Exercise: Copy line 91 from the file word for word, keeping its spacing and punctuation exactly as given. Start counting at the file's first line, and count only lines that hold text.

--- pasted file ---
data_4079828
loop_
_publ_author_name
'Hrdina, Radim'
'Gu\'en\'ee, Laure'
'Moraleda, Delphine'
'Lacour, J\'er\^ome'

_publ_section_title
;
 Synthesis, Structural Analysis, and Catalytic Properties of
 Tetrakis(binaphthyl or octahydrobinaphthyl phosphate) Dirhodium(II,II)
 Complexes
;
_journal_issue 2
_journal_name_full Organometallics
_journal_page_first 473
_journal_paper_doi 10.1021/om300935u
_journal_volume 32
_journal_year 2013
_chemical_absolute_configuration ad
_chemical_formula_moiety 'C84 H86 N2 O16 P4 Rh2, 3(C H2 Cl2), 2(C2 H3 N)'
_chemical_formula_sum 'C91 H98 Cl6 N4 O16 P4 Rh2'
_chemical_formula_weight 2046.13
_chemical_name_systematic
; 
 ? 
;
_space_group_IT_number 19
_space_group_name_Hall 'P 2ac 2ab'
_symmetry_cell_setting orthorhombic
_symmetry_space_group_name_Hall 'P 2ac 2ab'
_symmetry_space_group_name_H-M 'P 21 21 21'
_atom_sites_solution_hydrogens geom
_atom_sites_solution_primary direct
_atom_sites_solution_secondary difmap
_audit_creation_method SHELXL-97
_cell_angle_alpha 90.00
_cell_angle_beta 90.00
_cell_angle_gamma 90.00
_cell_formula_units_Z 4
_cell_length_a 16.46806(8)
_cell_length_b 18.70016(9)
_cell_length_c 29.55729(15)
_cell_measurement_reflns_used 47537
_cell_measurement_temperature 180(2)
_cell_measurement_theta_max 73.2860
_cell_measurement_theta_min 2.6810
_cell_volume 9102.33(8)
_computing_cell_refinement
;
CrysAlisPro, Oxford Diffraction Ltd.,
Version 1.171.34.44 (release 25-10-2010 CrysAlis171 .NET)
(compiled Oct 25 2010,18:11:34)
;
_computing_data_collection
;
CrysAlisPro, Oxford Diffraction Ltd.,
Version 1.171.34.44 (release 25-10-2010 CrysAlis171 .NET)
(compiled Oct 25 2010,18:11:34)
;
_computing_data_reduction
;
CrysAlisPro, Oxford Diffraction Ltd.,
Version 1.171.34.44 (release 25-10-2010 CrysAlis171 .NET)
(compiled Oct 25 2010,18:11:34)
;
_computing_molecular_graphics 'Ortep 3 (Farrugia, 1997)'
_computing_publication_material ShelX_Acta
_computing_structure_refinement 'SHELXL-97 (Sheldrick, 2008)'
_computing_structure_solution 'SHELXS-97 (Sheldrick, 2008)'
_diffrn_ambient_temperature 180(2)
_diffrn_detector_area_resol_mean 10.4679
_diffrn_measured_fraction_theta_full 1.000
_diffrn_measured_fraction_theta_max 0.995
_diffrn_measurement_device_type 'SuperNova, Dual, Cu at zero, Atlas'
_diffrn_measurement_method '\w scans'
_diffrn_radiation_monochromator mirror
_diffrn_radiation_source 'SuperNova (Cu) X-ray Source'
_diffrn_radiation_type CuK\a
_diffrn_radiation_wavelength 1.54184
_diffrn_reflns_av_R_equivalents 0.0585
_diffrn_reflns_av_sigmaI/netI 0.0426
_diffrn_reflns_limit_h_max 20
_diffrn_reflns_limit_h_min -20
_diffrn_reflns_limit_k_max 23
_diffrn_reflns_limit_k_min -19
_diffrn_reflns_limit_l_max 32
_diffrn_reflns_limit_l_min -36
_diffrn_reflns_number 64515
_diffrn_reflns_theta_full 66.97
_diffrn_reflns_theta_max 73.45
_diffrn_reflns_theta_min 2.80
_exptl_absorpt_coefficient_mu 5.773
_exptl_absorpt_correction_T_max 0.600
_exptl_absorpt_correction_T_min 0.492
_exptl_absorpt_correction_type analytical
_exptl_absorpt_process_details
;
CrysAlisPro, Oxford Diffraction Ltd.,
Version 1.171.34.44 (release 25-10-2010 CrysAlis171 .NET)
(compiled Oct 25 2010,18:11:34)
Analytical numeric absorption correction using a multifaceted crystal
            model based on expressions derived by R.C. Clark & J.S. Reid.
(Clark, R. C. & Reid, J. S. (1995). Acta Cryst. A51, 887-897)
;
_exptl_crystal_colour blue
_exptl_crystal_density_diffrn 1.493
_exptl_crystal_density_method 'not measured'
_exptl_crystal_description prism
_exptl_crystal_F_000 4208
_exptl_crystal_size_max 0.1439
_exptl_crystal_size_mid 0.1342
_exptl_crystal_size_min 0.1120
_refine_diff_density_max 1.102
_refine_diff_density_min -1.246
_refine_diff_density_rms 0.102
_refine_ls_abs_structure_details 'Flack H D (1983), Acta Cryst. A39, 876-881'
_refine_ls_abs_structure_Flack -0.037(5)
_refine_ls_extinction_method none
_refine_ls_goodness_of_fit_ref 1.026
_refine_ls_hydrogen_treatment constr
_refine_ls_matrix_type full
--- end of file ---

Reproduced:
_diffrn_reflns_theta_max 73.45